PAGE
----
A Coup in Turkey and the Fight for Democracy

As a life-long devotee of the country, it was with some regret that I chose to call my forthcoming book A Coup in Turkey – in the manner of a news headline, as if coups are to Turkey what school shootings are to the US, missile tests to North Korea and farmers’ strikes to France.

Which, not least after the events of July 2016, they sadly are.

For much of the time that I have written about Turkey, in a number of books and hundreds of travel articles published over three decades, I have focussed almost exclusively on this astonishing country’s overwhelmingly positive aspects.  Throughout those years I have often found myself on the defensive, battling competing visions – of tanks on the streets, of curfews and detentions – in a bid to advance the best of the place, not least its outstanding cultural, culinary and scenic draws, not to mention the winning ease and generosity of the people: in evoking a place, in short, that people might take pleasure in (re-)discovering.

If the book marks a major change in direction, by a writer Turks will know if at all for his holiday copy, I hope it is nevertheless viewed as the act of a friend.  In telling of Turkey’s first coup, of 27 May 1960, I hope to have established just how disastrous that intervention was in sowing deep and lasting lines of division: divisions which led to a long sequence of coups and failed coups, as recently as 15 July 2016, the failure of which the Erdoğan regime is sure to commemorate on the bungled attempt’s fifth anniversary this summer.  Just as it will also mark the 60th anniversary of Menderes’s execution on 17 September 1961, the one event which above all others outraged the many followers of this democratically elected, if increasingly authoritarian, long-serving prime minister.

When Menderes came to power in 1950, in the country’s first fully free elections, his constituency included many, not least among the devout rural populace, who had never embraced the radical secularism of the great Atatürk’s vision; they rejoiced when Menderes’s first act in office was to reverse a ruling which forbade the ezan, the call to prayer, to be made in the traditional Arabic.    He did this, I like to think, because he understood his democratic role was to serve the will of his supporters; not, as his enemies allege, because he meant to drag his country back into a reactionary Ottoman-style twilight that would serve his own autocratic ambitions.  Therein, of course, the blurring inevitably lies.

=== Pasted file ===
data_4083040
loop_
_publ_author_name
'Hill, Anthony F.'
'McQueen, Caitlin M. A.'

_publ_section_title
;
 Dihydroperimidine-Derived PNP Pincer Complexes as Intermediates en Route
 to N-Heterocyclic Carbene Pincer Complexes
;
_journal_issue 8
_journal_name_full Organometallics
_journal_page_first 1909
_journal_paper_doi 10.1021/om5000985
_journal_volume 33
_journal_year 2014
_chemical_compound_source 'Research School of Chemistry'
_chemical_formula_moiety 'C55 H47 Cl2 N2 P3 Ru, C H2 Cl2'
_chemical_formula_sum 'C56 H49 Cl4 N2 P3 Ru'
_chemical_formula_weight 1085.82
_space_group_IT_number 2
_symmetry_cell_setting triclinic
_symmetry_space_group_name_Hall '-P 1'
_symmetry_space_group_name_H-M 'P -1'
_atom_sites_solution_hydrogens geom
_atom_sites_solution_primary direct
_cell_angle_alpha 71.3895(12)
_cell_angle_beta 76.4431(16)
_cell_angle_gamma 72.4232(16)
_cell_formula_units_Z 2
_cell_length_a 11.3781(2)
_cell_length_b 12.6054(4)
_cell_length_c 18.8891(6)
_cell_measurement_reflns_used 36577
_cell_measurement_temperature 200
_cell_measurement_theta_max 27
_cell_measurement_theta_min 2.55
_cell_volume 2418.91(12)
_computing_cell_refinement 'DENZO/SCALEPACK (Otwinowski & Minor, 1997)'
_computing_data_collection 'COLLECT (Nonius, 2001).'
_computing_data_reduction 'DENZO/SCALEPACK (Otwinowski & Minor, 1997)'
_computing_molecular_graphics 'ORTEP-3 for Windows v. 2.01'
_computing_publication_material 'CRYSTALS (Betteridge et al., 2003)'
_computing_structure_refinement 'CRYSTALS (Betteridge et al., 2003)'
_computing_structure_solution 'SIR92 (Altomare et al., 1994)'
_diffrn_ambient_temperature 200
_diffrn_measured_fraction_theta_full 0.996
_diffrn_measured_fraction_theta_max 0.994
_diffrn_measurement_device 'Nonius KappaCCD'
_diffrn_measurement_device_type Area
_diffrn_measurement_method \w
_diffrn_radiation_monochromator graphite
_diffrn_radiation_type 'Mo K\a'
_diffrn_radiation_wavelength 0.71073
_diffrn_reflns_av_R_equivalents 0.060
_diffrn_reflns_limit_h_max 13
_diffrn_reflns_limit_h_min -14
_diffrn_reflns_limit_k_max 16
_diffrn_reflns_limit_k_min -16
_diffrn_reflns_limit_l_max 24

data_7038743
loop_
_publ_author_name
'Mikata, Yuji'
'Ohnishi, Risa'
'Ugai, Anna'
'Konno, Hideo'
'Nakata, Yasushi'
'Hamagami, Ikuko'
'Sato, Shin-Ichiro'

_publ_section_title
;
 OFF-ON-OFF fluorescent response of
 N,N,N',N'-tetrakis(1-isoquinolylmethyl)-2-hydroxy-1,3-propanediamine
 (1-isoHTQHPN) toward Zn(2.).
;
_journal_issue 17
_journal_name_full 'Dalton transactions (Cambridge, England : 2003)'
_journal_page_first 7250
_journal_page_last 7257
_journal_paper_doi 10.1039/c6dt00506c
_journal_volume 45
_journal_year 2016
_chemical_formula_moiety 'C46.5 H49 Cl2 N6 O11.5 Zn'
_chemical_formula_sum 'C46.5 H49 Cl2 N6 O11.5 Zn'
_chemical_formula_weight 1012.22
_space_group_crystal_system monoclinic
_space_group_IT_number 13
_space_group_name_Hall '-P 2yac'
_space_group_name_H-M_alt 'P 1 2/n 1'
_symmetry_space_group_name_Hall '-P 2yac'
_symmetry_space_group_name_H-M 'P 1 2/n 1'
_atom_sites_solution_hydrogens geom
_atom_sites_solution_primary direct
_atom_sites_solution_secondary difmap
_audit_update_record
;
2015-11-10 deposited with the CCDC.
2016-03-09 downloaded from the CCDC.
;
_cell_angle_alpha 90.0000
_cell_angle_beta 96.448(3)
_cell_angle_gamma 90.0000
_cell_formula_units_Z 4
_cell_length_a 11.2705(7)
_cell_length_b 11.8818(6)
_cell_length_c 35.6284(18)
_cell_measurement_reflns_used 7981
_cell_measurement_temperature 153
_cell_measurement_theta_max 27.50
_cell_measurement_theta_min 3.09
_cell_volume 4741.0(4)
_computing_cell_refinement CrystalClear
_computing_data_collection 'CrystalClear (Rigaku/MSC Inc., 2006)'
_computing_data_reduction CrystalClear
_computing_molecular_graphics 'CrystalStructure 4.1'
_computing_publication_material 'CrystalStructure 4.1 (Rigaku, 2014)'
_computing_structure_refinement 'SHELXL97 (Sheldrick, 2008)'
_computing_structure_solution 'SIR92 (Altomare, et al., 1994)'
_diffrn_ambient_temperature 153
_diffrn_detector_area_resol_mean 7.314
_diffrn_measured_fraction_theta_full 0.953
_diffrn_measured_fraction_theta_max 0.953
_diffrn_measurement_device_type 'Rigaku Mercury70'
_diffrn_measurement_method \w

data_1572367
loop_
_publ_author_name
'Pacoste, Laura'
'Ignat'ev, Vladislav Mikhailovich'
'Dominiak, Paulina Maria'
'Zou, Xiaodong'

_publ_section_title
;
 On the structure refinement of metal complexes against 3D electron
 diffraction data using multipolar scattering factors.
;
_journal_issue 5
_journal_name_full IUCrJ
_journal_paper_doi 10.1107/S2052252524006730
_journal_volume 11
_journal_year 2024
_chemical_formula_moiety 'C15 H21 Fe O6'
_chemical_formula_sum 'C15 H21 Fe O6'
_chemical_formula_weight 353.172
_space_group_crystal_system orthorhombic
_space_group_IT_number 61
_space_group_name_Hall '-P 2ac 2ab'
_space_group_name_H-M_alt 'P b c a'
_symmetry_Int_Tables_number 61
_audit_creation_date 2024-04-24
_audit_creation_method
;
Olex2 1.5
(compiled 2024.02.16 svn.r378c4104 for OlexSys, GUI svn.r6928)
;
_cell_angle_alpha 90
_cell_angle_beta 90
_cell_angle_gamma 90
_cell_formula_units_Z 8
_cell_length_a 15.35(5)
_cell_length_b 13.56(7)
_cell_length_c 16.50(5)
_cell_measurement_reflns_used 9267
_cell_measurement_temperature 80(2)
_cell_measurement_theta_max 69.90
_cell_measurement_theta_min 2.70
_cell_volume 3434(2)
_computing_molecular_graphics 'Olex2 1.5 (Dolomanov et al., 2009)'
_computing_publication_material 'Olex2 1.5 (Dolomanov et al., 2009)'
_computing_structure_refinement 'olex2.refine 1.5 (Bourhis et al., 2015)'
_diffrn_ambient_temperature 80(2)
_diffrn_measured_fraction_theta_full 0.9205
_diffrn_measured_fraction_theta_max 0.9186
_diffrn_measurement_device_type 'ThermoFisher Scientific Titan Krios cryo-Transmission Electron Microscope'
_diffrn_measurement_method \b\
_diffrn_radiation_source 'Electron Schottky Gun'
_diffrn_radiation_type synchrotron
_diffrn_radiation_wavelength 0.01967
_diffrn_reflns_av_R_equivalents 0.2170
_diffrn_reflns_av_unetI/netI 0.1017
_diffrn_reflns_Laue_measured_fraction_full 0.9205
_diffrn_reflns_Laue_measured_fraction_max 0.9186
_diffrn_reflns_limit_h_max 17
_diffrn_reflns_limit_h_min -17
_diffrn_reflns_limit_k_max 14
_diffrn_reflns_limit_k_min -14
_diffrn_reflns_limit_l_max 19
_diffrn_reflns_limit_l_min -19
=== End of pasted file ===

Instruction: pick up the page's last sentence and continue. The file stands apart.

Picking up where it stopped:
In his decade in power Menderes did a great deal that was injudicious if not wrong, not least in pursuing a cynical populism, presenting himself as the saviour of a people ill-served by their leaders – like Trump, if you will, and with comparable doses of hyper-sensitivity and vindictiveness, but with considerably more charm, courtesy and charisma.  The putschists of 1960 claimed that they intervened in the name of democracy; but in refusing to let the democratic process run its course, in trampling on Menderes’s reputation and then murdering him, they in fact did enormous and lasting damage to their country.

The wonder is that Turkey’s young democracy has survived, as the overwhelming public rejection of the 2016 coup attempt demonstrated.  The people would make up their own minds as to who ruled them, which the all-important Istanbul mayoral elections of 2019 further demonstrated, this time in resisting the ambitions not of Erdoğan’s enemies in the military but of his own ruling party, which annulled the popular result when the decision went narrowly against it – only for the opposition candidate to be returned with a much-increased majority when the elections were re-run.

It may be, given its history and traditions, that Turkey will always be prey to authoritarian currents, but these recent events have persuaded me that in the long run the tide of democracy will carry the day.  I have high hopes for a brighter future.

A Coup in Turkey: A Tale of Democracy, Despotism and Vengeance in a Divided Land by Jeremy Seal, is published 4 February.   For a copy, and to support independent bookshops, order here.